Loot boxes and pay-to-win game structures are a regular part of gaming today, and it seems as though these fixtures are just something we have to learn to live with. Right?
Not so fast, say advocates such as Iowa Senator Josh Hawley, who states, “Social media and video games prey on user addiction, siphoning our kids’ attention from the real world and extracting profits from fostering compulsive habits.”
Gamers, from the serious console and PC enthusiasts to casual mobile app players, have become accustomed to games offering ways to spend real money to reach certain in-game incentives, so much so that it seems normal. Long-gone is the era of getting a full game when you purchase it. We now barely blink an eye when the gameplay is halted, but it can continue if we make a small purchase to recharge whatever digital currency or energy this game has. It’s true that it’s commonplace in modern gaming, but we’ve been conditioned to view this practice as a minor inconvenience, without any major implications on society.
This article discusses the reasons why loot boxes and pay-to-win gaming schemes may be linked with societal issues like addiction more than we realize. Conversely, how some publishers are aware of this human behavior and are creating games that manipulate these impulses and why some countries are using loot box regulations to fight back.
What Is Pay-to-Win Gaming?
Games usually have the same general trajectory, no matter the plot or mechanics: You go through the game and complete challenges. As you get further and complete more of the game’s objectives, the story unravels and the challenges get more complex or difficult.
Some games are lighthearted, revolving around solving puzzles, while others are immersive role-playing games that force you to grind for hours completing quests and leveling up your character. Essentially, the driving force of these two genres are the same: You’re working to do what the game asks of you to complete it.
Traditionally, gaming was simple. You bought a game, put a disc in a console or PC, downloaded the necessary software and played the game from start to finish, taking as much time as you needed. Today, there are so many ways to play games, from handheld consoles to mobile phones to traditional PCs and game systems.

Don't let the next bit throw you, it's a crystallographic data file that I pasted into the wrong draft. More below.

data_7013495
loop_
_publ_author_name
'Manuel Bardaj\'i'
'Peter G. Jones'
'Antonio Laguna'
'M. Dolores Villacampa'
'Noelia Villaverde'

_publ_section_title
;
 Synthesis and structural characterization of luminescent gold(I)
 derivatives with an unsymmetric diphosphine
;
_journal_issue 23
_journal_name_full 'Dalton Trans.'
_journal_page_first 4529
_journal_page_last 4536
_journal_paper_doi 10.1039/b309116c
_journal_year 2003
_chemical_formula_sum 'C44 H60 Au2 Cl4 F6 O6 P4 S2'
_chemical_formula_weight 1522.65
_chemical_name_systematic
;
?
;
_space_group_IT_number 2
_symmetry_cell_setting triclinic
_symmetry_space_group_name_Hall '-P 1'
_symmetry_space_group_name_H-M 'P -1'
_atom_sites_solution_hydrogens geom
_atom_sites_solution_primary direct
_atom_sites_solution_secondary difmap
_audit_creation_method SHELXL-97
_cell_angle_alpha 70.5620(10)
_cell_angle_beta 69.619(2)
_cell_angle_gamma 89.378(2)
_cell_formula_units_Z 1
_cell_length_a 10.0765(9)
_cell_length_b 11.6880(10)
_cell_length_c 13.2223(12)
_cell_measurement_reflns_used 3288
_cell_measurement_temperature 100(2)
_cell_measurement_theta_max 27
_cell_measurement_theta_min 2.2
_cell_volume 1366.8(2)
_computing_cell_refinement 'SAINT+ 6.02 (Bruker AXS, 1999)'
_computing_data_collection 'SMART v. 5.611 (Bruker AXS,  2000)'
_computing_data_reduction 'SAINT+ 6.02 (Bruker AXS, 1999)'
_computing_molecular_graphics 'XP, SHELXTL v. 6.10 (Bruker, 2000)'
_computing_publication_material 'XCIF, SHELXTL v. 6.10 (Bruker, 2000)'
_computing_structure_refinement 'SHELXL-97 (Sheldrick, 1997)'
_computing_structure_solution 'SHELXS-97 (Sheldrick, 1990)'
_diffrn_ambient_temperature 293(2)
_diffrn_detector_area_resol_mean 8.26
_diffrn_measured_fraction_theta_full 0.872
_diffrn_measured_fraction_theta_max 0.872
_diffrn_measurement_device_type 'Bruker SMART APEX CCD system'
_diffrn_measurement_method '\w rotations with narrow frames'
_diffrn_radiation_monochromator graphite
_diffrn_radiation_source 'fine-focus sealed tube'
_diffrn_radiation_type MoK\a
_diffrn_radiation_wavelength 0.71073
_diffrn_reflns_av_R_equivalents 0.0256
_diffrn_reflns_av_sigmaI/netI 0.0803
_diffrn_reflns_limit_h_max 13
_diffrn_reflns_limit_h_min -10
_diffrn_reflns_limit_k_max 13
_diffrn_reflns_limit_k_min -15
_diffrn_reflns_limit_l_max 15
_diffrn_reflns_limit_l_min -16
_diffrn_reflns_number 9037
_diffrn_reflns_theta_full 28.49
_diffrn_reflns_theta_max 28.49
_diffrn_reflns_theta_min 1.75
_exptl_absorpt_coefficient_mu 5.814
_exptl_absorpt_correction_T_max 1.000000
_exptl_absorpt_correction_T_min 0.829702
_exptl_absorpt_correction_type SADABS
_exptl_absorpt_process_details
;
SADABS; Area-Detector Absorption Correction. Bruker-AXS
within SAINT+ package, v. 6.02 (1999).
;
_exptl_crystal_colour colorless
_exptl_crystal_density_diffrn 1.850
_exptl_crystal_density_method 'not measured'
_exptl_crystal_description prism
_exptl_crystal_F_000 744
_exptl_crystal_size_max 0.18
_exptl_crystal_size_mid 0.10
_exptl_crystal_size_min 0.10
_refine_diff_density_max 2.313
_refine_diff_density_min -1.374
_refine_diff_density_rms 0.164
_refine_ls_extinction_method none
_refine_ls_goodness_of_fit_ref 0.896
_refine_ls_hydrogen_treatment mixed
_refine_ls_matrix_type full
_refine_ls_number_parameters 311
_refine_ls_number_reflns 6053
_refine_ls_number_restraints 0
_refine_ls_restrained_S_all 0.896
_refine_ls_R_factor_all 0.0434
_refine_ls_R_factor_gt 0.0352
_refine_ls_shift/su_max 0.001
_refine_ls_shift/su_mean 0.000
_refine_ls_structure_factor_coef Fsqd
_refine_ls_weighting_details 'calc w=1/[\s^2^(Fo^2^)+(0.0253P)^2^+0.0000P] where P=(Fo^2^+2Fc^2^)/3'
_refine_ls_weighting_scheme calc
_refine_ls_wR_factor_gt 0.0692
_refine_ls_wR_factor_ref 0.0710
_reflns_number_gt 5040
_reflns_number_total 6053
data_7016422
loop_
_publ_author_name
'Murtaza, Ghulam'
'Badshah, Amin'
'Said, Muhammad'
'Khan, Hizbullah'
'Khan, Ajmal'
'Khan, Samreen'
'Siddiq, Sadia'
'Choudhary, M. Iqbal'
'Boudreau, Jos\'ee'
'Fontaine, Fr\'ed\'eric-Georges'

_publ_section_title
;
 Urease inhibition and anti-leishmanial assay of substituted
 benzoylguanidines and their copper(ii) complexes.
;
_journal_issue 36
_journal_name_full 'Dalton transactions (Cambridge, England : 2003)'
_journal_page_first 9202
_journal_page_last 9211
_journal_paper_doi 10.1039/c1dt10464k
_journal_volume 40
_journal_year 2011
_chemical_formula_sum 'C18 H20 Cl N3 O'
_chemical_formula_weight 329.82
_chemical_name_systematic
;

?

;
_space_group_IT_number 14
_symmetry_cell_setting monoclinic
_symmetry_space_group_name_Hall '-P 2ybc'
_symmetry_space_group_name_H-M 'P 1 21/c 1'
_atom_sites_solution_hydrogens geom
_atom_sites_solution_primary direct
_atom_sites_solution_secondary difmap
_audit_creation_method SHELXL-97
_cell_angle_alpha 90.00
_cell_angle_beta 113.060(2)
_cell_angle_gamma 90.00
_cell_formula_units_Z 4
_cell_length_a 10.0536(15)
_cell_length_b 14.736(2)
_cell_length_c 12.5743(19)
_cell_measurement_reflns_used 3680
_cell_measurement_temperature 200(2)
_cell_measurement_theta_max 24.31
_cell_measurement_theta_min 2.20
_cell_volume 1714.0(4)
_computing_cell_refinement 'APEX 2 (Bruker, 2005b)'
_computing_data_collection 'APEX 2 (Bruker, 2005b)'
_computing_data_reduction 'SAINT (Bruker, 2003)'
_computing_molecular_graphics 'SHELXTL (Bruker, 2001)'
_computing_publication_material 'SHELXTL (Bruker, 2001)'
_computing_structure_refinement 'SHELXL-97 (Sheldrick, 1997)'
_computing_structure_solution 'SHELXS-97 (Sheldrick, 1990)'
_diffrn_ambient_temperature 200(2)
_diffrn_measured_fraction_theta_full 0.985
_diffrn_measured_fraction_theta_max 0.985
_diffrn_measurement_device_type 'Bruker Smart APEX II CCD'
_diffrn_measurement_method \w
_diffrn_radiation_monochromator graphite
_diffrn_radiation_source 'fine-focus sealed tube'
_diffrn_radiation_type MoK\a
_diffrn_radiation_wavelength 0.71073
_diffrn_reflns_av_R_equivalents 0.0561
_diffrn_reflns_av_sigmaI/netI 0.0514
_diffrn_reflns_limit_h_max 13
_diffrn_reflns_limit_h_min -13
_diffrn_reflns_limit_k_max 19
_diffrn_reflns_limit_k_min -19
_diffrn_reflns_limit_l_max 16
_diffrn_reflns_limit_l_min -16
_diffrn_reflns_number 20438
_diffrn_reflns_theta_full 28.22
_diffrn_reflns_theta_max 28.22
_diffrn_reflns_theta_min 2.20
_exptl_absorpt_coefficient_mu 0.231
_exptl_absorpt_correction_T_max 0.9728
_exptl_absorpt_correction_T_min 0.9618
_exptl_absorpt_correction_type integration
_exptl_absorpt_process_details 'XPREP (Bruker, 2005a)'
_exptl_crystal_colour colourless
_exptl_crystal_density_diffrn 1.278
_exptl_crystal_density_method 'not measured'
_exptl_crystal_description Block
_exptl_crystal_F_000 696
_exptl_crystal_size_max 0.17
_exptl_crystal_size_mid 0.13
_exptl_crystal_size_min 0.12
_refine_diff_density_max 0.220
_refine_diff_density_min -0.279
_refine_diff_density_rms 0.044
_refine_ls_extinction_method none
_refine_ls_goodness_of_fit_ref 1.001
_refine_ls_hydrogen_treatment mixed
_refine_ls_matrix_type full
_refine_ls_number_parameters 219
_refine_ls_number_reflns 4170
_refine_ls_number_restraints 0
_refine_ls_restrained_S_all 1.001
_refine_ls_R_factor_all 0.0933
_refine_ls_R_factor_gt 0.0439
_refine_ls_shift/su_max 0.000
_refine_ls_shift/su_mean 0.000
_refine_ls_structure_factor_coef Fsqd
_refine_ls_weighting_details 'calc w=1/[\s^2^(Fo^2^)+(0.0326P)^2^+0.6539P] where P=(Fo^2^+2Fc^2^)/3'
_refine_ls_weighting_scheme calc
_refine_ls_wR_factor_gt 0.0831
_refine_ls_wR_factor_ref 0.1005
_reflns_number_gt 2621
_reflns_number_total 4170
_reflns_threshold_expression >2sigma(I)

The difference with current games is that the majority of them are now connected to the internet. This means games can react to your progress, serve you ads and offer the opportunity to spend real money — from an instantly accessible payment account — to finish an objective more easily or quickly. These are the problematic systems at the heart of the current backlash.
There are two main models for gaming that involves spending real money.
Have you ever been offered the chance to remove ads by paying a certain price while playing a mobile game on your phone? Or maybe a pop-up ad offered 100 gold bars for a low, low price of $9.99.
Most apps, especially the free ones, justifiably look for a way to monetize their product. Some do this by offering an ‘ad-free’ version, while others look for ways to insert ‘microtransactions’ into their games. In-game purchases may seem straightforward, but many mobile games are played by children who may not understand exactly how they work.
You may have heard about some of the most notable cases — the kid who racked up a $6,000 tab in a game called Jurassic World, for example — but every day, the human urge for instant gratification is being manipulated by game and app developers, getting us to spend money to get further in the games we play.
The inclusion of micro-transactions is quite common on mobile games and often allows you to extend your gameplay experience and enjoyment. It’s also become commonplace in more competitive games on console and PC. Through much backlash, publisher titans like EA and Rockstar have found creative ways to upsell the experience of their game. The gaming community was very vocal when EA’s AAA Star Wars title charged full price for the game and would require hundreds of hours of gameplay or $50+ of in-game credits to play the iconic Darth Vader.